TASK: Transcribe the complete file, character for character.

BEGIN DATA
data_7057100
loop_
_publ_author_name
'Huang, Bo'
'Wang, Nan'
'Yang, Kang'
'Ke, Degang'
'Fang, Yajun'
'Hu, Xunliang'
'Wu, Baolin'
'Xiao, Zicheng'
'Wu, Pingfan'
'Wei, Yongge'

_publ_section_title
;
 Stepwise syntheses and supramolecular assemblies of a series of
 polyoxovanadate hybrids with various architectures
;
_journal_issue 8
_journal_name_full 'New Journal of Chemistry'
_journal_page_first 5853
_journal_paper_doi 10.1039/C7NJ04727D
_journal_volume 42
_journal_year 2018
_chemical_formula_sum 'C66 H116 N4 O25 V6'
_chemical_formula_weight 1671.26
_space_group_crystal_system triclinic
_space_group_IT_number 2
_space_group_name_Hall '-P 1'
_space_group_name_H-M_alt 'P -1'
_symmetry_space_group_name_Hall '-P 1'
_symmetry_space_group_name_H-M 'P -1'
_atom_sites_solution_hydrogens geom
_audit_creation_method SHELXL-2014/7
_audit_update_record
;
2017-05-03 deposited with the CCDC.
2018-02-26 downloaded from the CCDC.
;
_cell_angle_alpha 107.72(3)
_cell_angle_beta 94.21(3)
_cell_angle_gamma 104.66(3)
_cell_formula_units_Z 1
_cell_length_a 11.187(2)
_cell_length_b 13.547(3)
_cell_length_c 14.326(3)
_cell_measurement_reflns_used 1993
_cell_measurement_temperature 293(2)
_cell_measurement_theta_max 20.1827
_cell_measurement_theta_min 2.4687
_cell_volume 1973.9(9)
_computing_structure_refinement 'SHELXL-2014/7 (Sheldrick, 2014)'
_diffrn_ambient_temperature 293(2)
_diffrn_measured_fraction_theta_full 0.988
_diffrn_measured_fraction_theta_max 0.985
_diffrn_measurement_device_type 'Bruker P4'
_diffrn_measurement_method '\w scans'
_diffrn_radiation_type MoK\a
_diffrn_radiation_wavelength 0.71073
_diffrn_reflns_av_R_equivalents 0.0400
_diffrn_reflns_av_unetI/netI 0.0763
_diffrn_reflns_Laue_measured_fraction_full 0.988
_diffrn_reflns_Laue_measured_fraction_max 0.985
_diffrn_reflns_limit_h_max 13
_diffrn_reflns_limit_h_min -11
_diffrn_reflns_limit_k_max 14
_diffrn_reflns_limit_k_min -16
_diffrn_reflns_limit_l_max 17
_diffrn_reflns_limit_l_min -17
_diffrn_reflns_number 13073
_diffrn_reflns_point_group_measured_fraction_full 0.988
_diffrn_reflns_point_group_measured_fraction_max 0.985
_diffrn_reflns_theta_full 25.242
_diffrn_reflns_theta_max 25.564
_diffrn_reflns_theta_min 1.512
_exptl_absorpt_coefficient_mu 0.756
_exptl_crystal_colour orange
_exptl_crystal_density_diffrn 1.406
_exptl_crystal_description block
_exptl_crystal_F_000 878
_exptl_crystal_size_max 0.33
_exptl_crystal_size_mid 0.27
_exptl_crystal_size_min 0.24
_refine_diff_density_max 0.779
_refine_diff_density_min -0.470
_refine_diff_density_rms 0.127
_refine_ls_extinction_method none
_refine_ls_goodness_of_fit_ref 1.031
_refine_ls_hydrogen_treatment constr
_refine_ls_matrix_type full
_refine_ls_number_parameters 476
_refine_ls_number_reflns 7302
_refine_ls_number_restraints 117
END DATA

data_7057100
loop_
_publ_author_name
'Huang, Bo'
'Wang, Nan'
'Yang, Kang'
'Ke, Degang'
'Fang, Yajun'
'Hu, Xunliang'
'Wu, Baolin'
'Xiao, Zicheng'
'Wu, Pingfan'
'Wei, Yongge'

_publ_section_title
;
 Stepwise syntheses and supramolecular assemblies of a series of
 polyoxovanadate hybrids with various architectures
;
_journal_issue 8
_journal_name_full 'New Journal of Chemistry'
_journal_page_first 5853
_journal_paper_doi 10.1039/C7NJ04727D
_journal_volume 42
_journal_year 2018
_chemical_formula_sum 'C66 H116 N4 O25 V6'
_chemical_formula_weight 1671.26
_space_group_crystal_system triclinic
_space_group_IT_number 2
_space_group_name_Hall '-P 1'
_space_group_name_H-M_alt 'P -1'
_symmetry_space_group_name_Hall '-P 1'
_symmetry_space_group_name_H-M 'P -1'
_atom_sites_solution_hydrogens geom
_audit_creation_method SHELXL-2014/7
_audit_update_record
;
2017-05-03 deposited with the CCDC.
2018-02-26 downloaded from the CCDC.
;
_cell_angle_alpha 107.72(3)
_cell_angle_beta 94.21(3)
_cell_angle_gamma 104.66(3)
_cell_formula_units_Z 1
_cell_length_a 11.187(2)
_cell_length_b 13.547(3)
_cell_length_c 14.326(3)
_cell_measurement_reflns_used 1993
_cell_measurement_temperature 293(2)
_cell_measurement_theta_max 20.1827
_cell_measurement_theta_min 2.4687
_cell_volume 1973.9(9)
_computing_structure_refinement 'SHELXL-2014/7 (Sheldrick, 2014)'
_diffrn_ambient_temperature 293(2)
_diffrn_measured_fraction_theta_full 0.988
_diffrn_measured_fraction_theta_max 0.985
_diffrn_measurement_device_type 'Bruker P4'
_diffrn_measurement_method '\w scans'
_diffrn_radiation_type MoK\a
_diffrn_radiation_wavelength 0.71073
_diffrn_reflns_av_R_equivalents 0.0400
_diffrn_reflns_av_unetI/netI 0.0763
_diffrn_reflns_Laue_measured_fraction_full 0.988
_diffrn_reflns_Laue_measured_fraction_max 0.985
_diffrn_reflns_limit_h_max 13
_diffrn_reflns_limit_h_min -11
_diffrn_reflns_limit_k_max 14
_diffrn_reflns_limit_k_min -16
_diffrn_reflns_limit_l_max 17
_diffrn_reflns_limit_l_min -17
_diffrn_reflns_number 13073
_diffrn_reflns_point_group_measured_fraction_full 0.988
_diffrn_reflns_point_group_measured_fraction_max 0.985
_diffrn_reflns_theta_full 25.242
_diffrn_reflns_theta_max 25.564
_diffrn_reflns_theta_min 1.512
_exptl_absorpt_coefficient_mu 0.756
_exptl_crystal_colour orange
_exptl_crystal_density_diffrn 1.406
_exptl_crystal_description block
_exptl_crystal_F_000 878
_exptl_crystal_size_max 0.33
_exptl_crystal_size_mid 0.27
_exptl_crystal_size_min 0.24
_refine_diff_density_max 0.779
_refine_diff_density_min -0.470
_refine_diff_density_rms 0.127
_refine_ls_extinction_method none
_refine_ls_goodness_of_fit_ref 1.031
_refine_ls_hydrogen_treatment constr
_refine_ls_matrix_type full
_refine_ls_number_parameters 476
_refine_ls_number_reflns 7302
_refine_ls_number_restraints 117